Some people go over the top on Valentine’s Day but forget to show that same love and affection the other 364 days of the year. —Janine Miller
For most consumers, Valentine’s Day is a day of affections and confections, a day of candy, kisses and flowers, diamonds and the perfectly worded greeting card. It's a day in which we celebrate love, when men are expected to pull out all the stops.
Whether in tough economic times or a recovering economy, purchasing lavish or extravagant gifts for that special someone may still be difficult today. While every woman dreams of flowers, diamonds and other jewelry for that once-a-year occasion, reminders of credit card bills from Christmas gifts prominently loom.
According to the National Retail Federation, consumers are expected to spend $17.3 billion — or an average of $133.91 this year — on Valentine’s Day. While up 2.2 percent from 2013, spending projections are down 6.9 percent as fewer consumers plan on giving this year.
The retail trade group reports that 54 percent of Americans will celebrate with their loved ones this year, compared to 60 percent in 2013.
“Valentine’s Day will continue to be a popular gift-giving event, even when consumers are frugal with their budgets. This is the one day of the year when millions find a way to show their loved ones they care,” NRF President and CEO Matthew Shay said. “Consumers can expect Cupid’s holiday to resemble the promotional holiday season we saw just a few months ago, as retailers recognize that their customers are still looking for the biggest bang for their buck.”
Just like Christmas is about more than giving gifts, so too is Valentine’s Day, but with a deeper meaning. The day in which we celebrate love and affection — Feb. 14 — has not always been so rosy.
The true romance of the celebration began with the legend of St. Valentine in roughly 270 A.D.
St. Valentine was a holy priest who was arrested and imprisoned for marrying Christian couples and for aiding Christians who were being persecuted during the reign of Claudius the Goth (Claudius II).
He was brought to prison and tortured in an attempt to make him renounce his Christian faith. When Valentine tried instead to convert Claudius, he was executed outside the Flaminian Gate on Feb. 14, about the year 270.
While awaiting execution, couples for whom Valentine had performed marriages brought flowers and gifts to show their respect and admiration. This led to our modern tradition of showering your special someone with gifts.
It is also said that St. Valentine, while imprisoned, fell in love with and restored the sight of his jailer’s blind daughter. That miracle led to his eventual canonization. Before his execution by beheading, he gave her a note saying “from your Valentine.” In 496 A.D. Pope Gelasius marked Feb. 14 as a celebration in honor of his martyrdom.
Although the story of St. Valentine is legend and a tale of true love that transcends mere sentiment, in modern times it has become more materialistic. Men are expected to shower their women with flowers, candy, jewelry and a romantic evening surrounded by candles and wine.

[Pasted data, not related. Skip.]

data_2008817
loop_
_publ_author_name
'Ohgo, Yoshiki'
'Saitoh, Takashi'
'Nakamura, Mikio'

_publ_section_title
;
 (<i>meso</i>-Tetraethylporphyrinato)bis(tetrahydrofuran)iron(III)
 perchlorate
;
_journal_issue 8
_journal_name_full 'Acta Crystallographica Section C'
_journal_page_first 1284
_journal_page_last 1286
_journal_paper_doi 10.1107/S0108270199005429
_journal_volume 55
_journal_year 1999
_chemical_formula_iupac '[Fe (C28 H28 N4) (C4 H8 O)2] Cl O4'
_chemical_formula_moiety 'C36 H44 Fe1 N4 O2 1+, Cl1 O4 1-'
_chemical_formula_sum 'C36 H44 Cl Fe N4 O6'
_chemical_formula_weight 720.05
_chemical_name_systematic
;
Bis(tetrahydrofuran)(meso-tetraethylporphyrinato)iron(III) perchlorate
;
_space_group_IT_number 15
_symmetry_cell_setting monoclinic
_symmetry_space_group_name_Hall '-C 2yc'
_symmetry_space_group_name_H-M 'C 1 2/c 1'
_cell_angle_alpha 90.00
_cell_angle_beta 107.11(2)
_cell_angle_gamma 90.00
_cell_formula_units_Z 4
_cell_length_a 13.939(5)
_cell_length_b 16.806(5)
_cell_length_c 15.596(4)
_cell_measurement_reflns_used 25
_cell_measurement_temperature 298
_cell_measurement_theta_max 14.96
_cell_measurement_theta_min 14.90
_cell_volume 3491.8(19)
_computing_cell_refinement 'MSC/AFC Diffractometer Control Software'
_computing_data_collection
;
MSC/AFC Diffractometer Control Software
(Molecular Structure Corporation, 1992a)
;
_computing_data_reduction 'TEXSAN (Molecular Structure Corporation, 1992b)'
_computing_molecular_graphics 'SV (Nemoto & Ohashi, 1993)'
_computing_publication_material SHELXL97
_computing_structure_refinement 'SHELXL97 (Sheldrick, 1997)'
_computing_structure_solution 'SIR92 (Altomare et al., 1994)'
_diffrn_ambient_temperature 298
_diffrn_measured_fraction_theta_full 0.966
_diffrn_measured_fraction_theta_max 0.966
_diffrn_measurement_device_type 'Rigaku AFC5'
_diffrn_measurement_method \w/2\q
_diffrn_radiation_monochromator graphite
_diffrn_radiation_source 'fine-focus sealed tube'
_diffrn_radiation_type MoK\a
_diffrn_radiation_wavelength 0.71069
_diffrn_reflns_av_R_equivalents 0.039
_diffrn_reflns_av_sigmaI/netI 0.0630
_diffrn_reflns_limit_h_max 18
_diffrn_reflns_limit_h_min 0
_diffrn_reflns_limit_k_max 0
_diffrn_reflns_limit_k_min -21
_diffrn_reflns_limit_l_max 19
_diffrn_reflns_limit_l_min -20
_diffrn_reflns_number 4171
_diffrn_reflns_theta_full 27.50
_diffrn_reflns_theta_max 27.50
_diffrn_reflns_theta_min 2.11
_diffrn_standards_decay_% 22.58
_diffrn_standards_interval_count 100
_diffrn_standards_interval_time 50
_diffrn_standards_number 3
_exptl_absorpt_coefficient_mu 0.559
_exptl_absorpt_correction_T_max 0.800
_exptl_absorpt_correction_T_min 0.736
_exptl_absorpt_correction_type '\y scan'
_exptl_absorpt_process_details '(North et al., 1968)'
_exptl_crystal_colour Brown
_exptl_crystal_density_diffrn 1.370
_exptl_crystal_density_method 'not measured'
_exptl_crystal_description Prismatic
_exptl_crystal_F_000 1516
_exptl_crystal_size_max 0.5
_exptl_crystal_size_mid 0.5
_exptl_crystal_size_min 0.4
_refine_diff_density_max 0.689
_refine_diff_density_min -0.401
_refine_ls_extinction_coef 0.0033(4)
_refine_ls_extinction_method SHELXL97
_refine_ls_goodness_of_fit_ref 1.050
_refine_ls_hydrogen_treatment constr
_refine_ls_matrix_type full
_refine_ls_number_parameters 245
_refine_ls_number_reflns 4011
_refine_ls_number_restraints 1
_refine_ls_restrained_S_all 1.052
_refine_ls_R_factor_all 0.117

According to Shay, consumers will stay within discretionary budgets whether shopping for candy, flowers, jewelry or an evening out. While 19 percent plan on buying something sparkly, 48.7 percent will purchase candy, 37.3 percent will purchase flowers and 51.2 percent will send greeting cards. On Valentine’s Day, 37 percent plan on dining out with their special Valentine.
“Some people go over the top on Valentine’s Day but forget to show that same love and affection the other 364 days of the year,” Janine Miller told the Deseret News. “I enjoy Valentine’s Day but believe we should treat our loved ones special year round and not feel the pressure to go big on this one day.”
Men will spend an average of $108.38 on gifts — more than twice as much as women, who will spend $49.41 on their men. Consumers will not forget their pets either, as 19 percent will buy gifts for their furry friends, spending an average of $5.51, according to the NRF.
“If I do by chance get a gift from my boyfriend, it will be something that someone at work gave him combined with dinner at the same place we go all the time,” Melissa Cockcroft of Pinellas Park told the Deseret News. “He never buys me anything because he is just too cheap, not because he doesn’t care.”
Recent studies show that 73 percent of married couples have reduced overall spending since the recession. While men account for two-thirds of Valentine’s Day gift purchases, spending has fallen by 38 percent since 2008, a trend set to continue this year.
“I’ve always hated being pigeonholed to a specific date to do something nice,” Rico Petrocelli — married 38 years to wife Camille — told the Deseret News. “It doesn’t matter what day it is. I can do something special anytime of the year without the pressure of doing on one particular day. It’s not the cost of the gift, but the thought that counts.”
So maybe the best gift you can give this Valentine’s Day is one of yourself. In a recovering economy, reducing financial stress and strain may help keep your Valentine for many years to come.
Bill Lewis is principal of William E. Lewis Jr. & Associates, a solutions-based professional consulting firm specializing in the discriminating individual, business or governmental entity.